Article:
Anthony G. Brown, a Democrat, represents Maryland’s 4th District in the U.S. House. He was lieutenant governor of Maryland from 2007 to 2015. He ran for governor in 2014 against Larry Hogan.

Our nation’s highway system has been neglected for far too long. That neglect is costing Americans their time, their money and, tragically, their lives. Making a major investment in our infrastructure is a top priority in Washington and in state capitols across the country.

But it’s not enough to simply rebuild our roads and fix our bridges; we need to reinvest in a modern, interconnected transportation network for future generations.

That is why I am concerned about Maryland Gov. Larry Hogan’s (R) proposal to expand 70 miles of interstate in Maryland by simply adding toll lanes: It is a shortsighted plan reflecting 1960s ideas that will do little to improve congestion, accommodate new technologies or behaviors or address the growing impact of climate change.

The U.S. interstate system was a key engine of economic growth in the 20th century, connecting workers to better-paying jobs, modernizing supply lines and increasing business productivity and personal mobility. Yet new highways no longer significantly boost economic activity. Decades of traffic data across the United States show that increasing road capacity does not improve traffic. Instead, widening highways just encourages people to drive more and travel longer distances, ultimately increasing congestion.

Short-term benefits after multibillion-dollar expansion projects often disappear in as little as three to five years. We experienced this in Maryland after Interstate 270 was widened to 12 lanes in the 1990s and when the Intercounty Connector and an expanded Woodrow Wilson Bridge resulted in limited traffic relief. In the Baltimore region, highway expansion outpaced population growth over the past two decades, but time spent in traffic quadrupled. This example is repeated across the country, including after the $1.6 billion expansion of Interstate 405 in Los Angeles and the $2.8 billion expansion of Houston’s 26-lane Katy Freeway.

This changing landscape makes it clear that we cannot simply build our way out of this problem. The billions spent on these kinds of projects can be invested better.

Maryland must embrace big thinking and acknowledge that the current paradigm — one person in one car, burning gas on congested roads in rush hour — is no longer sustainable. Driving can’t be the only option for Marylanders. Our congestion problems are fundamentally tied to a lack of transportation choices and old decisions to separate housing, jobs and services.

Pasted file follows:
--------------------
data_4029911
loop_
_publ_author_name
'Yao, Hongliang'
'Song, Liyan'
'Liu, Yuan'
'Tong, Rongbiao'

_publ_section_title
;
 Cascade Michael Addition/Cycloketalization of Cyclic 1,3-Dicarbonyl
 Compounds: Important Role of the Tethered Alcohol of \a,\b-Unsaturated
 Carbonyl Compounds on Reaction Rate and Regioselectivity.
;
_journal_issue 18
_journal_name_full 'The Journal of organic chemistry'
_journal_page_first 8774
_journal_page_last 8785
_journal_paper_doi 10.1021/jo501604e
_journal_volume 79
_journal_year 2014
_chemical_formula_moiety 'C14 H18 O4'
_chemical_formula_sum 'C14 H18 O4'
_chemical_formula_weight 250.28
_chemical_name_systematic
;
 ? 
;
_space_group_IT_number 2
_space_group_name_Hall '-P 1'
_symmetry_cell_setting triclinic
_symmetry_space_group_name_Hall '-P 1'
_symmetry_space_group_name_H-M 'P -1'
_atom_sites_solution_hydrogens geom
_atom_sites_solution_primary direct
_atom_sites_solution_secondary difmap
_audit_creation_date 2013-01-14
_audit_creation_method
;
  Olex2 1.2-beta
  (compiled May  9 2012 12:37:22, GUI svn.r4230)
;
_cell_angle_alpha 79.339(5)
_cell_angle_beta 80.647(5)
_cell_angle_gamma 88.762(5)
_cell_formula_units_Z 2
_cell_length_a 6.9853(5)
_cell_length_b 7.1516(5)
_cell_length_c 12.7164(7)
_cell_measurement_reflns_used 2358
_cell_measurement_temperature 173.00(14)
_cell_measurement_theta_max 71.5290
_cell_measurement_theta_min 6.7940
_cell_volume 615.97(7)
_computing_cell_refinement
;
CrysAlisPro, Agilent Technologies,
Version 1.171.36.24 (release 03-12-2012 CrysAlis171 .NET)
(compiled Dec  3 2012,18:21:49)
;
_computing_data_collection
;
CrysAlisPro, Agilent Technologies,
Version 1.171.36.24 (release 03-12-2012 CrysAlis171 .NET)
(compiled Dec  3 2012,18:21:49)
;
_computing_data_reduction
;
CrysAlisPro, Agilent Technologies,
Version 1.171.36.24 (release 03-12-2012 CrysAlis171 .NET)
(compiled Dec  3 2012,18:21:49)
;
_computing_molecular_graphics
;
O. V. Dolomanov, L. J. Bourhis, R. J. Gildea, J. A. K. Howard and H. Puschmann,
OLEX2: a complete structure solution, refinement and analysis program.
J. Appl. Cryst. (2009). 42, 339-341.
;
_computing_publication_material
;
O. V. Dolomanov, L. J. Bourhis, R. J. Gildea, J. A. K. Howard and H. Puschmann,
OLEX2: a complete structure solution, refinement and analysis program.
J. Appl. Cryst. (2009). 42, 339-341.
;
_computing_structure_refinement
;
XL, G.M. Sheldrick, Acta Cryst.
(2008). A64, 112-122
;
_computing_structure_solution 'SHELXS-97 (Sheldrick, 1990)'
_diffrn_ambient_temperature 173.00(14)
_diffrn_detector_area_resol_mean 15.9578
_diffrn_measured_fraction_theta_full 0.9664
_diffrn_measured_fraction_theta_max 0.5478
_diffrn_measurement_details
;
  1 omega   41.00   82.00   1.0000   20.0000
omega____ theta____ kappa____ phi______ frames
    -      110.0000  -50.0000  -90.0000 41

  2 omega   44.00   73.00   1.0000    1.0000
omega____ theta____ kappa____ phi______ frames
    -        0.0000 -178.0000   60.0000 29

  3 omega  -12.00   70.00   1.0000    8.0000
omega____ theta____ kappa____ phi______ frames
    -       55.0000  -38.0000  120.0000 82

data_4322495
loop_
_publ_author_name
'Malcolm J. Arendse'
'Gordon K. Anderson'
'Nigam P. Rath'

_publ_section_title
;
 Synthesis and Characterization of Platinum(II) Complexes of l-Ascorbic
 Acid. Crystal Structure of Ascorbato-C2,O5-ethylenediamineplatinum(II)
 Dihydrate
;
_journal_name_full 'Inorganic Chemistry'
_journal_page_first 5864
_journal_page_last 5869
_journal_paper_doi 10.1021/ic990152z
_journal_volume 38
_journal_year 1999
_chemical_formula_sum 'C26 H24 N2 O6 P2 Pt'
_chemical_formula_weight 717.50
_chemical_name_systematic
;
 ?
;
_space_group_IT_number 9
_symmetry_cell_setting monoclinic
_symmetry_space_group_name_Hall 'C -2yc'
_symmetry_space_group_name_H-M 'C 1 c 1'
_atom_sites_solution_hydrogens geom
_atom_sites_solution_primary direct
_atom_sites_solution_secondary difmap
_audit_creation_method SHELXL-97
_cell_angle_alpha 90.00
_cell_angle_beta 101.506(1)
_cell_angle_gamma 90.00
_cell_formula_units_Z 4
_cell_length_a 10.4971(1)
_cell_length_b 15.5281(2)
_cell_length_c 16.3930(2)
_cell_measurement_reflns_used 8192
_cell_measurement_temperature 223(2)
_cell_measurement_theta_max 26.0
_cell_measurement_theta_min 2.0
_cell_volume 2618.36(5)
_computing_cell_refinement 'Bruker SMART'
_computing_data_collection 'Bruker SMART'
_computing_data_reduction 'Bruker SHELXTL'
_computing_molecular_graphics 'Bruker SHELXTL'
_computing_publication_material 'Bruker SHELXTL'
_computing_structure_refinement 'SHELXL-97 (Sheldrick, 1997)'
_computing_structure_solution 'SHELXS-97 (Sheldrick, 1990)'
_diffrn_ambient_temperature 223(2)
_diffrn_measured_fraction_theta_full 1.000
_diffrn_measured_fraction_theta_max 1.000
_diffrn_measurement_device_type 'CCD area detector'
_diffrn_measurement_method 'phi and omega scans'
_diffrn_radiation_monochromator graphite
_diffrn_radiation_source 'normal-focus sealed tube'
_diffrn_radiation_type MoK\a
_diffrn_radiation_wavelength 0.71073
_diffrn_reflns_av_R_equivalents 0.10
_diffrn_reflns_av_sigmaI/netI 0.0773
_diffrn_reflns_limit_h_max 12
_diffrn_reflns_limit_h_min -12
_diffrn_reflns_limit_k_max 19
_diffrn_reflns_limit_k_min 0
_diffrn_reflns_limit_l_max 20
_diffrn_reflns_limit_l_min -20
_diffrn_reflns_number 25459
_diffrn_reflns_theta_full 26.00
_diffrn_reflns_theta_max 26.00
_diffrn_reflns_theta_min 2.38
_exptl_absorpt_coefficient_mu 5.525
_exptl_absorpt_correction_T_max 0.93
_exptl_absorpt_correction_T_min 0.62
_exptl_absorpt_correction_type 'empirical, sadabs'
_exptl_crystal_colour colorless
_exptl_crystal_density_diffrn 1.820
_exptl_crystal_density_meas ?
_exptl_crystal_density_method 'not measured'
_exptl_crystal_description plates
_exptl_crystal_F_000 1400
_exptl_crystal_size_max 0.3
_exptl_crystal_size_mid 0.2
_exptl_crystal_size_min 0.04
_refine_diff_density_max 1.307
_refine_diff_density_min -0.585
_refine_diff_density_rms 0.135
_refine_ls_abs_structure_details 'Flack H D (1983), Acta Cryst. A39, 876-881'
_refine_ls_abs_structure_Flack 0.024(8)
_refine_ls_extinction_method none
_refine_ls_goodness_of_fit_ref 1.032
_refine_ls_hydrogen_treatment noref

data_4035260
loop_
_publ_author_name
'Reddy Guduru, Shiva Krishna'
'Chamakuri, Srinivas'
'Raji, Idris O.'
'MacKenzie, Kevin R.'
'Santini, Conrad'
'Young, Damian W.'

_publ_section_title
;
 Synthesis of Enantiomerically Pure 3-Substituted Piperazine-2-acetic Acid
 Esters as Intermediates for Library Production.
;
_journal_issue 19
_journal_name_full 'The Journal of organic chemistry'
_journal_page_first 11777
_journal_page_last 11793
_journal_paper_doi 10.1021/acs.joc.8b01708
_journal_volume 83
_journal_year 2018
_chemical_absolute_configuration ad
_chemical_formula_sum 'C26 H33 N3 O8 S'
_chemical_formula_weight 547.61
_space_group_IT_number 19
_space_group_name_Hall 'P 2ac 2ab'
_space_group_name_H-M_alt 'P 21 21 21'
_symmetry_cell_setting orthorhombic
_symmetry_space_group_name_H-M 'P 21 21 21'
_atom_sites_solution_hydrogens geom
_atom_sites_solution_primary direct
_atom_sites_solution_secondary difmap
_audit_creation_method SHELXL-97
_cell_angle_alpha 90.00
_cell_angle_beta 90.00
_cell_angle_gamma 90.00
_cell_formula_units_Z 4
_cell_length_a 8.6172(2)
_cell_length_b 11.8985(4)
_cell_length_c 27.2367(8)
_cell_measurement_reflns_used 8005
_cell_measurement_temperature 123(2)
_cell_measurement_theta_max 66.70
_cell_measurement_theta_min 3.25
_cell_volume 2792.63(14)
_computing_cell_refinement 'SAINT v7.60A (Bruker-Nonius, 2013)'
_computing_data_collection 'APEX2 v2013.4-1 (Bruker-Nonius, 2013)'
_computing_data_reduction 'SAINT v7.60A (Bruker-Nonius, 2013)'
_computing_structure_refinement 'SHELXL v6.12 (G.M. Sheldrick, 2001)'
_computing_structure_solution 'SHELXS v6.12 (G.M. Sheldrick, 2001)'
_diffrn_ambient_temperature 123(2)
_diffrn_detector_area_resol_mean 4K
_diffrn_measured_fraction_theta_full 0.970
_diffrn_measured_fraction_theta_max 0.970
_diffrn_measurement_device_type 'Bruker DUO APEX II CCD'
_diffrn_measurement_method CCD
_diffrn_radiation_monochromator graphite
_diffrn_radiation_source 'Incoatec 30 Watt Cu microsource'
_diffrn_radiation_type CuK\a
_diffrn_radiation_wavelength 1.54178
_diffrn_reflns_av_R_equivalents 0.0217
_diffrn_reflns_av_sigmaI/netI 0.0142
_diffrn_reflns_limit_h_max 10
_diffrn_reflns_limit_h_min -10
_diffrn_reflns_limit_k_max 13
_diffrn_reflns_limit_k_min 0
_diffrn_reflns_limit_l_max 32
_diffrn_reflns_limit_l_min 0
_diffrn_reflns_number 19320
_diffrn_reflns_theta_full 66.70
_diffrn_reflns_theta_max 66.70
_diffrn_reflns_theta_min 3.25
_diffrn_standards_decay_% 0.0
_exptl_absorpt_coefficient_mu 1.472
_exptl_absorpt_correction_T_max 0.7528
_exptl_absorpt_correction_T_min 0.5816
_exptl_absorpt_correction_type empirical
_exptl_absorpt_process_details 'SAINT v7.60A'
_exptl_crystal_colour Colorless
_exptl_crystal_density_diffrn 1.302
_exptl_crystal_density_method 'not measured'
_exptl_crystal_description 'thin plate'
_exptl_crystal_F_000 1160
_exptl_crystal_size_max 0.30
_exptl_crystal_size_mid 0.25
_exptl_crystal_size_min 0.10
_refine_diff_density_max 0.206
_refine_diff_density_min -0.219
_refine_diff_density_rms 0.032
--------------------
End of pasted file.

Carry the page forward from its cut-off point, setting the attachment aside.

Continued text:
We have a rare opportunity to invest in a modern transportation network that gives residents access to more reliable travel choices and that enhances intraregional travel while adding bike and pedestrian infrastructure to support communities where families live, work and play. We can do more to change behavior and take cars off the road; data already shows millennials are driving less and more people are working flexible hours, telecommuting or working from home. These are among the most effective approaches to relieving traffic and generating economic growth.

Unfortunately, Hogan rejected out of hand every other option to improve mobility — rail, bus rapid transit and transportation demand management. This was on full display when the governor barely studied alternatives to his toll lane plan and defunded the Corridor Cities Transitway along I-270. The visionless Hogan administration is only committed to more asphalt.

Democrats and Republicans share a commitment to making our region the best place to work, raise a family and build a business. This requires a transportation network designed for the decades ahead. We must incentivize public transit use, promote affordable housing and encourage technological innovation that reduces traffic and takes cars off the road. Building more highways does not accomplish this or make our region attractive to employers. Already, companies — including Marriott and Amazon — are locating near transit hubs just as more families are choosing to live in mixed-use, transit-oriented, high-density developments.

Maryland has always prided itself on pursuing forward-looking solutions to the challenges confronting working families. Hogan’s billion-dollar Beltway boondoggle is a step backward. We must instead address the underlying problems feeding Maryland’s traffic woes, wake up to the reality that we can’t keep jamming more cars onto our roads and embrace new innovative solutions that create a transportation system that works for everyone. We can’t build for the future with old ideas.

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